The Hang of Music: Flowers
Aujourd’hui, je suis ecrire au sujet de Mademoiselle Émilie Simon, une artiste française qui achète des fleures pour sa petit chou-fleure. Quelle fou!
Aussi, je tiens à dire à quelqu’un qui parle francais correctement: je suis vraiment désolé. Apres ceci, je vais speak in english.
Now, back in my mother tongue, I shall say this. Emilie Simon has an accent on the beginning of her name. I wish that there was an easier mechanism for putting one there, rather than just going to Word and copypasting an “e” with an acute accent on it. But there isn’t, and I can’t be bothered to spend all of my time doing that whenever I want to say Emilie Simon. So I’m going to do it here, once, then curse english keyboards for being so culturally monolithic: then I shall move on with my life, and spell it Emilie. It is written Émilie Simon: Fuck you, keyboards! There. And no more.
Now that’s off my chest, lets actually talk music.
Actually, no, lets talk french. Or, at least, lets talk about her french lyrics. I like listening to albums in other languages; it gives me a break from trying to understand what the singer is going on about.* But the fun of this album that I found is that, every now and then, my brain will click back to my old french lessons, and I’ll understand a line, and then it’ll disappear into the ether, leaving me to try to understand the whole song with reference to that one line, like a splinter in my mind.
A recurring pattern in her songs is her use of builds. Blue Light, Dernier Lit and the whole intro track, Desert, all count. She seems to be a fan of arranging her songs so that they sound like they’re getting louder at like they’re going somewhere. And that sounds a lot harsher than I meant it to sound, but it is what I mean, as another of the features of her work that I’ve noticed is that she’s very, very minimalist.
Her songs tend to consist mainly of her singing, some keyboard and some drums. When I read on her wiki that she was a french electronic artist, I thought of Daft Punk and Justice, and as such I was expecting a lot of more in the way of instrumentation. But she doesn’t really use much. (I suppose I could have thought of AIR, though as well, who follow a similar pattern.) It’s kind of endearing; making her lyrics and tunes sound much sweeter.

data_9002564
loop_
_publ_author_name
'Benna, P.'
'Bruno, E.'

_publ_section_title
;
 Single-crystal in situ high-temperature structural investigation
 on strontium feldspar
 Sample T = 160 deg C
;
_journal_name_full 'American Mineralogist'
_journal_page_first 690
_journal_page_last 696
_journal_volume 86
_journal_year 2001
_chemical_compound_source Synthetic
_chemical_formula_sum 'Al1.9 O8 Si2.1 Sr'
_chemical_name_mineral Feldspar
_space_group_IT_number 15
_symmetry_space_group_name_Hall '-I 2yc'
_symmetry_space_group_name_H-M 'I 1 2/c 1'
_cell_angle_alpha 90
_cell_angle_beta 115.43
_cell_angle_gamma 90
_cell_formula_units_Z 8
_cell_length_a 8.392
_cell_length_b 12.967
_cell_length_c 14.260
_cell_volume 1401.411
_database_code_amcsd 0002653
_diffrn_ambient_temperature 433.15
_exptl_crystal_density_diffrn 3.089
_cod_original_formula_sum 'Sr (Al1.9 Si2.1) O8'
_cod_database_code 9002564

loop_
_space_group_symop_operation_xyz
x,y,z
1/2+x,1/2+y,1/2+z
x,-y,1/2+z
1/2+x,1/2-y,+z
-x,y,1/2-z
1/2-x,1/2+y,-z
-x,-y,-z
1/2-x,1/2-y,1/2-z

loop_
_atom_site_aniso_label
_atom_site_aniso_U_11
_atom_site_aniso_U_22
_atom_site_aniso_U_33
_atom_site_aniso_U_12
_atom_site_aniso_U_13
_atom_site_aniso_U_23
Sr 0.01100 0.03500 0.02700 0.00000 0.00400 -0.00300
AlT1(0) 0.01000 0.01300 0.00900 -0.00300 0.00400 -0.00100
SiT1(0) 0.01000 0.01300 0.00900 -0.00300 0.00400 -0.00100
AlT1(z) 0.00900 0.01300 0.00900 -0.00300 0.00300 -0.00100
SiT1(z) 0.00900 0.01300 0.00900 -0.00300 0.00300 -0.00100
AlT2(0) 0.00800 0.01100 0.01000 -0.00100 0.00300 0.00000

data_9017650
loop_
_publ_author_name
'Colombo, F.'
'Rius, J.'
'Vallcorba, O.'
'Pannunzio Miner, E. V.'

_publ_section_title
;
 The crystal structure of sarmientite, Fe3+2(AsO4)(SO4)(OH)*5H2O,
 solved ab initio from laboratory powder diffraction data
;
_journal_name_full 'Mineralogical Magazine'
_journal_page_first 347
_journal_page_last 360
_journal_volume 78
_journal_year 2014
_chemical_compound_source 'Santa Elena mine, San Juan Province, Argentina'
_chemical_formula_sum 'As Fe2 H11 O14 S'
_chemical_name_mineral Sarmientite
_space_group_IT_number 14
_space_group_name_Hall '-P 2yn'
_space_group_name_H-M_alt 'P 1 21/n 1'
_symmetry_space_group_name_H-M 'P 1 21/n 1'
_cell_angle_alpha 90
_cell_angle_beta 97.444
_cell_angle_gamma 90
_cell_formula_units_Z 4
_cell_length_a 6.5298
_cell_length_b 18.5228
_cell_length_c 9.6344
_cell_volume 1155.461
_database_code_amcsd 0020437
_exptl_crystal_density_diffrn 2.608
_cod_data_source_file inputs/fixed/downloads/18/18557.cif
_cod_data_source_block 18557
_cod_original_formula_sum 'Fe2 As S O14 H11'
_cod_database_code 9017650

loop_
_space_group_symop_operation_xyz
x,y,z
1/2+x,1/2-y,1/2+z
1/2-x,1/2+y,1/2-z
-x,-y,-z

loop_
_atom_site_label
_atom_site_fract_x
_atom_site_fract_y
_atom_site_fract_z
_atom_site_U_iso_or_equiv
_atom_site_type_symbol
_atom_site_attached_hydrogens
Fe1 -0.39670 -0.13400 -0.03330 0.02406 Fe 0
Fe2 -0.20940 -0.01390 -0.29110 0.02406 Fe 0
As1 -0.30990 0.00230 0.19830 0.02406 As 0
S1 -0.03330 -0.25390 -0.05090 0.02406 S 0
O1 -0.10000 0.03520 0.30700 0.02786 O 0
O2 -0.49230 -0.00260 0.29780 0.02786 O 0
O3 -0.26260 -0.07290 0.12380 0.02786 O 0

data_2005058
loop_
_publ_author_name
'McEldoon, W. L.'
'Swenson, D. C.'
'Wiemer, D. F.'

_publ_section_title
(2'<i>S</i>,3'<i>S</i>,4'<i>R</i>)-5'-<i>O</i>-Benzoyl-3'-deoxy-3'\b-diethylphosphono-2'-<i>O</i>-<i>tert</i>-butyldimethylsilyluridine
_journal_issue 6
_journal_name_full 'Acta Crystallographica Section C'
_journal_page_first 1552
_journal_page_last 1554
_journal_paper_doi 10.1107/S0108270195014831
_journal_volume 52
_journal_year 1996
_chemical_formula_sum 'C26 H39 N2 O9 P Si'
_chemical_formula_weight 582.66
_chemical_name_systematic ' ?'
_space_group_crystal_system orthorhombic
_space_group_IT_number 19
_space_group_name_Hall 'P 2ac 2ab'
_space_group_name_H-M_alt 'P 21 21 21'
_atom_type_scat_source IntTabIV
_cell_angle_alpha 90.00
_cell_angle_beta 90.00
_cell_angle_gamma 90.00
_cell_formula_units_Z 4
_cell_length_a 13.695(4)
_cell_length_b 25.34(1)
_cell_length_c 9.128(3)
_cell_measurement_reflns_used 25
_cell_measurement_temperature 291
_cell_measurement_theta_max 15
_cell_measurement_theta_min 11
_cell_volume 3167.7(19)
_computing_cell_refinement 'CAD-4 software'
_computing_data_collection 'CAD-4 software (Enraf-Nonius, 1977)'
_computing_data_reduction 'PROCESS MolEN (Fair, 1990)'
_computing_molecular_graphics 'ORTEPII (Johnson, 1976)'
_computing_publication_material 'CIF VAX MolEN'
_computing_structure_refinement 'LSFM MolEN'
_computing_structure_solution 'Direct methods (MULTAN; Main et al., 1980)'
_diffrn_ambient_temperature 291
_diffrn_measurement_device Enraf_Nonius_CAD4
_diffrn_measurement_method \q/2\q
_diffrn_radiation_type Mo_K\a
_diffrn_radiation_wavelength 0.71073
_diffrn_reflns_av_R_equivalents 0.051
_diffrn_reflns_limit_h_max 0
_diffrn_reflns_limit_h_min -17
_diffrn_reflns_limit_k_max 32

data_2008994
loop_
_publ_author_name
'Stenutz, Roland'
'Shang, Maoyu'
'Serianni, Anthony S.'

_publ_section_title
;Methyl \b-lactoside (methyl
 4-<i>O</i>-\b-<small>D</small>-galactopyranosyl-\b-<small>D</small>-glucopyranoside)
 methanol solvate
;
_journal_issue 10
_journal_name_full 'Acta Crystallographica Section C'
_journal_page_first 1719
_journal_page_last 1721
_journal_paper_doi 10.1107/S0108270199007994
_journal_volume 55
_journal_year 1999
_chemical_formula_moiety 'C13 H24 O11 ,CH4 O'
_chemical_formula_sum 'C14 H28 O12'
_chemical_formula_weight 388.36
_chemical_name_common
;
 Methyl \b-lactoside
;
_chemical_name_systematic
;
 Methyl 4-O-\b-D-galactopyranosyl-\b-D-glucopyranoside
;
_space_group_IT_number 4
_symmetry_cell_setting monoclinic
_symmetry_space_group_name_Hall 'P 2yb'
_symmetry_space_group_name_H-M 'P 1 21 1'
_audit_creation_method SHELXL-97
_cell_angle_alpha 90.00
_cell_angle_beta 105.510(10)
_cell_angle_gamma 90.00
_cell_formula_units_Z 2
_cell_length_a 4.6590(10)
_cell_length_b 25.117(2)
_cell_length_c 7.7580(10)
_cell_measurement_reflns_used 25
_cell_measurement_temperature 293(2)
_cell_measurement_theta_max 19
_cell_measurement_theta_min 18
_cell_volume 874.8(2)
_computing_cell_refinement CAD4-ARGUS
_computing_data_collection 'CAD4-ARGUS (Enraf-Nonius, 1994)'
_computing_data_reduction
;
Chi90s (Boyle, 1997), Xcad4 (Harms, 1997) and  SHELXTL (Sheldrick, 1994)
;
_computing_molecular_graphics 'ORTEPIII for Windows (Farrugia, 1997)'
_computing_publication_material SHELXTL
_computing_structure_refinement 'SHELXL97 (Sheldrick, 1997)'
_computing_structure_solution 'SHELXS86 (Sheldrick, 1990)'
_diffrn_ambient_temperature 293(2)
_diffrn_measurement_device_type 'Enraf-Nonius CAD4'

Very sweet and quiet, and I have absolutely no idea whether “I Wanna Be Your Dog”, a cover of the Stooges, is going to fit with that. I mean, let’s face it, with a title like that, amongst songs with titles in french, talking about rain and flowers, “I Wanna Be Your Dog” does kind of stand out.
And, almost predictably, it doesn’t. It’s mostly in English, for one, and a lot bigger and faster than the others. It actually sounds a bit more like Metric than the other tracks.** Which don’t sound like Metric at all, really, to be quite frank. And none of it sounds like the Stooges, so she’s achieved the aim of any skilled musician covering a song: still managing to be original.
Although, that said, she does then toe the water with falling into Kate Bush and Kirsty MacColl territory. Specifically, Flowers reminds me of “England 2 Columbia 0”. Except more gender-bending, and less angry.
See what I mean. It’s that guitar. It sounds a bit South American, like the soundtrack to western. One that’s nicked a few lyrics from a Bond song at that.
Let me not beat around the bush. This is a good album. Lovely, in fact, is probably the word I would use. This is a lovely album. It’s rather simplistic, in many ways, but I get the feeling that with a few more listens it will open itself up even more. And even on first listen it has a few odd little quirks, and wonderful tunes, so it’s already off to a flying start.
* Which is usually nothing, because most people waste their lyrics with what simply sounds good rather than actually trying to say something to people. Pet peeves of mine; top of the list.
** This is for you, Tom. Our cultural exchange is now complete.